The crash was the beginning of a decline that the brothers were unable to stop. A few years after the accident, Jay Perkins died from a brain tumor while Carl hit an artistic slump and developed a drinking problem. Carl’s career continued its descent. 

Shortly after the accident, Elvis Presley, Johnny Cash, and Jerry Lee Lewis joined him in the studio for a one-day recording session that was heard around the world. The media would dub the group as "The Million Dollar Quartet." Little did he know, his influence reached across the oceans. The Beatles' George Harrison claims he learned to play guitar to Carl's albums and briefly changed his name to "Carl Harrison" early in his music career in honor of Carl. Carl’s career never reached the heights of that of Elvis Presley, however, his name was recognized and revered all throughout the music world. Carl would continue writing songs, singing, and playing guitar with Johnny Cash and several other artists for many years.

Carl Perkins was an international star. While it is impossible to list every accomplishment that Carl had achieved throughout his career and note every influence worldwide, he quite possibly made the greatest impact on Jackson. Carl continued to live in Jackson with his wife, Valda, and four children, Stan, Greg, Steve, and Debbie. After seeing a newspaper article about a local child who had died because of child abuse, Carl recognized a need in West Tennessee. He contacted his friend Henry Harrison to help him start a project that may be his greatest legacy, the Carl Perkins Center for the Prevention of Child Abuse.

Carl with my dad's old Southern Gospel group, The Long Brothers

With Harrison at the helm as the first president of the center, they were able to raise enough money to begin the dream with the help of the Exchange Club and the talents of The Statler Brothers. This would be the first child abuse prevention center in the state of Tennessee and the fourth in the nation. In 1982, the center held its first Circles of Hope Telethon hosted by Carl and another Jackson legend, Cousin Tuny. The telethon raised $10,000 in its inaugural year. Carl’s dream was to make sure no more children would die of child abuse, and through the center, his dreams were becoming a reality. Carl would continue to fight for the children of West Tennessee even through his own fight with throat cancer. Though he conquered cancer, it was a series of strokes in 1997 that would ultimately lead to his death in January of 1998.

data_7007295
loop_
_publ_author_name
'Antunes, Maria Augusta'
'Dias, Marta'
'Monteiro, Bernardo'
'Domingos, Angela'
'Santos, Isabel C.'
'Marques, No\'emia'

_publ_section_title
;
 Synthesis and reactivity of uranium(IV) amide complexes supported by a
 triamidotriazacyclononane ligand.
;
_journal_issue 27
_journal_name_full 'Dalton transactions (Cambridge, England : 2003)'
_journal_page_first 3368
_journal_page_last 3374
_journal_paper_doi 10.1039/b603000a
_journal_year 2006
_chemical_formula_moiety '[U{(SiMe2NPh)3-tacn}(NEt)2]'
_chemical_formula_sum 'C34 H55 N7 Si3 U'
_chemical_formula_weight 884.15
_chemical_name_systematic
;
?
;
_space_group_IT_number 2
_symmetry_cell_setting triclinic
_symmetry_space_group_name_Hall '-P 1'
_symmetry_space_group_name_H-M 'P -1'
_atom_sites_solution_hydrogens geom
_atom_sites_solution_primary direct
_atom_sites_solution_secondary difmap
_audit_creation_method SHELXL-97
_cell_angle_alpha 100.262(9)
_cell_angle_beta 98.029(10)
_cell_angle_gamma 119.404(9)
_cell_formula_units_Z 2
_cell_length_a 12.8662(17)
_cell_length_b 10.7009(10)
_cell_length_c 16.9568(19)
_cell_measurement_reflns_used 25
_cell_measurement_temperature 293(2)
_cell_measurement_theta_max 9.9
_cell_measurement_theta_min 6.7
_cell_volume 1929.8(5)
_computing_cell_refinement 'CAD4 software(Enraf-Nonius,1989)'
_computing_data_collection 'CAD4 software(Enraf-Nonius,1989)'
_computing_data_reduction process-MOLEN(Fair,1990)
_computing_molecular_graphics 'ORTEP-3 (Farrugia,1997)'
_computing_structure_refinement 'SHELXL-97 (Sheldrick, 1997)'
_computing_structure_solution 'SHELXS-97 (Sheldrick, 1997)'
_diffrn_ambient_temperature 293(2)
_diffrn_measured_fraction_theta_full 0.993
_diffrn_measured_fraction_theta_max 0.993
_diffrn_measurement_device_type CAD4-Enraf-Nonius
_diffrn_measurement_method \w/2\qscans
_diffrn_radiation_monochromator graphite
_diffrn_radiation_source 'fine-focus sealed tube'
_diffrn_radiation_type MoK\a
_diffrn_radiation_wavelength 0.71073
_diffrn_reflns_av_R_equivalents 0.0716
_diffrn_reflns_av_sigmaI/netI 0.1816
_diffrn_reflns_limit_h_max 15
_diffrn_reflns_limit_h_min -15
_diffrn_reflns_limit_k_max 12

Oh, how time flies! Carl has been gone for twenty years, but it seems like it was just yesterday that music legends and stars flowed into the Hub City to gather at Lambuth University’s R.E. Womack Memorial Chapel to celebrate his life. Those in attendance included Wynona Judd, Billy Ray Cyrus, Garth Brooks, Sam Phillips, Jerry Lee Lewis, and George Harrison, just to name a few. Of course, his service was overflowing with music and love, evidence of Carl’s many friends.

Once the service was over and the celebrities had gone home, all that was left was a city mourning its legend and a family who had just lost their world. Carl’s wife and children were left to continue what Carl has started. Carl’s first child, Stan, did just that by following in his father’s blue-suede footsteps. Stan was the drummer for his father’s band, with his brother Greg also a part of the group for many years. After Carl died, Stan went on to show how he could carry on his father’s legacy with his own talents and style. As an accomplished guitarist, drummer, and singer/songwriter, Stan plays the Rock-A-Billy sound with his own high-energy style. In 2010, Stan teamed up with The Crickets' lead singer, Jerry Naylor, and recorded a tribute to his father called “To Carl: Let It Vibrate.” While Stan continues to wow audiences with his rockin’ beat and incredible showmanship, he also reminds the toe-tapping cool cats everywhere of the influences the “King of Rock-A-Billy” had on today’s music. Like his father, he has also been inducted into the Rock-A-Billy Hall of Fame and is a Rock-A-Billy legend on his own.    

I could write forever on Carl, but out of respect for the reader, I’ll refrain. There are so many great things to be said about this electric yet humble man with a laugh that could shake the foundation. Carl truly loved God. He gave so much of himself to the Lord, his family, his friends, and the city of Jackson. He loved my family dearly, and we loved him. If you want to learn more about Carl, visit Henry Harrison at the International Rock-A-Billy Hall of Fame located at 105 North Church Street in Downtown Jackson. Henry is more than happy to tell you all about him because he was there when it all transpired. For now, let us take a moment to remember the “King of Rock-A-Billy,” this legendary man who changed the course of music, the man who gave hope to the children without hope. Let us remember Carl Perkins.


Casey Manner is a West Tennessee native with a love for writing and jewelry making. She teaches preschool and she sings and plays the ukulele in her family’s Southern Gospel band, The Long Family. She is a die-hard New Orleans Saints fan and loves everything about New Orleans. Casey currently lives in Three Way with her husband Chris and their son Elijah. If you see Casey around town, shout “Who Dat” or “Go Saints” and you just may have a new best friend.

Photography provided by Casey Manner.